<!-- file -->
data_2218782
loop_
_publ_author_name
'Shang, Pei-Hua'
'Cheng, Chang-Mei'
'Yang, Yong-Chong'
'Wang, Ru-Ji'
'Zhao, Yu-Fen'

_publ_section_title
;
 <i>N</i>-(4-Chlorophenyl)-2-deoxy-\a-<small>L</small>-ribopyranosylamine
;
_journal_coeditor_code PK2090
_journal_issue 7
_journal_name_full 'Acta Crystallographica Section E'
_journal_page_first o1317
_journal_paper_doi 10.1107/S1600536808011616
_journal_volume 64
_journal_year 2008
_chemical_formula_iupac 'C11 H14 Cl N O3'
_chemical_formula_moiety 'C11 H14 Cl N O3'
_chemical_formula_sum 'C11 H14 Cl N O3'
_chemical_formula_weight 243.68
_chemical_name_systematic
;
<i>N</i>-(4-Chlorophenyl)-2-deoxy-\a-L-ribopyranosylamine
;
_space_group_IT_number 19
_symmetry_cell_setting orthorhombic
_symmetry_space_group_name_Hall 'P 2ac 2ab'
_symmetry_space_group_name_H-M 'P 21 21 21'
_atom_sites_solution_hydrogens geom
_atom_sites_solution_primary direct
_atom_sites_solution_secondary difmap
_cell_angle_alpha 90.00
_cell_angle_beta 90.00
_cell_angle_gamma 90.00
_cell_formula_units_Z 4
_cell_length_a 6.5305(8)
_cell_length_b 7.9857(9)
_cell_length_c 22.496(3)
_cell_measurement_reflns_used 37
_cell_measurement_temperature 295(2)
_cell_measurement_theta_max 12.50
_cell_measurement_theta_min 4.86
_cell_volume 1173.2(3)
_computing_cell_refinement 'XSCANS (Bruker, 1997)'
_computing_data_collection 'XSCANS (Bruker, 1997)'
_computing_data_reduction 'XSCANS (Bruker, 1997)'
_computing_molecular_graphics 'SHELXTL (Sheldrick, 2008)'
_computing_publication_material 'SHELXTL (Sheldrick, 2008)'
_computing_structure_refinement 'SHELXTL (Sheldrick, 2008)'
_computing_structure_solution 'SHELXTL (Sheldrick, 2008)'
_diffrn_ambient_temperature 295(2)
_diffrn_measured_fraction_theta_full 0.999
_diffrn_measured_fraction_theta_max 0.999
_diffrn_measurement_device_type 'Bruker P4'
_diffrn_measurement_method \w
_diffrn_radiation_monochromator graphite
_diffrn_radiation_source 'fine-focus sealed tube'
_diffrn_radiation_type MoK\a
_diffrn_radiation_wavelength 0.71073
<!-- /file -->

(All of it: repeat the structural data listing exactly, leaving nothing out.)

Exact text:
data_2218782
loop_
_publ_author_name
'Shang, Pei-Hua'
'Cheng, Chang-Mei'
'Yang, Yong-Chong'
'Wang, Ru-Ji'
'Zhao, Yu-Fen'

_publ_section_title
;
 <i>N</i>-(4-Chlorophenyl)-2-deoxy-\a-<small>L</small>-ribopyranosylamine
;
_journal_coeditor_code PK2090
_journal_issue 7
_journal_name_full 'Acta Crystallographica Section E'
_journal_page_first o1317
_journal_paper_doi 10.1107/S1600536808011616
_journal_volume 64
_journal_year 2008
_chemical_formula_iupac 'C11 H14 Cl N O3'
_chemical_formula_moiety 'C11 H14 Cl N O3'
_chemical_formula_sum 'C11 H14 Cl N O3'
_chemical_formula_weight 243.68
_chemical_name_systematic
;
<i>N</i>-(4-Chlorophenyl)-2-deoxy-\a-L-ribopyranosylamine
;
_space_group_IT_number 19
_symmetry_cell_setting orthorhombic
_symmetry_space_group_name_Hall 'P 2ac 2ab'
_symmetry_space_group_name_H-M 'P 21 21 21'
_atom_sites_solution_hydrogens geom
_atom_sites_solution_primary direct
_atom_sites_solution_secondary difmap
_cell_angle_alpha 90.00
_cell_angle_beta 90.00
_cell_angle_gamma 90.00
_cell_formula_units_Z 4
_cell_length_a 6.5305(8)
_cell_length_b 7.9857(9)
_cell_length_c 22.496(3)
_cell_measurement_reflns_used 37
_cell_measurement_temperature 295(2)
_cell_measurement_theta_max 12.50
_cell_measurement_theta_min 4.86
_cell_volume 1173.2(3)
_computing_cell_refinement 'XSCANS (Bruker, 1997)'
_computing_data_collection 'XSCANS (Bruker, 1997)'
_computing_data_reduction 'XSCANS (Bruker, 1997)'
_computing_molecular_graphics 'SHELXTL (Sheldrick, 2008)'
_computing_publication_material 'SHELXTL (Sheldrick, 2008)'
_computing_structure_refinement 'SHELXTL (Sheldrick, 2008)'
_computing_structure_solution 'SHELXTL (Sheldrick, 2008)'
_diffrn_ambient_temperature 295(2)
_diffrn_measured_fraction_theta_full 0.999
_diffrn_measured_fraction_theta_max 0.999
_diffrn_measurement_device_type 'Bruker P4'
_diffrn_measurement_method \w
_diffrn_radiation_monochromator graphite
_diffrn_radiation_source 'fine-focus sealed tube'
_diffrn_radiation_type MoK\a
_diffrn_radiation_wavelength 0.71073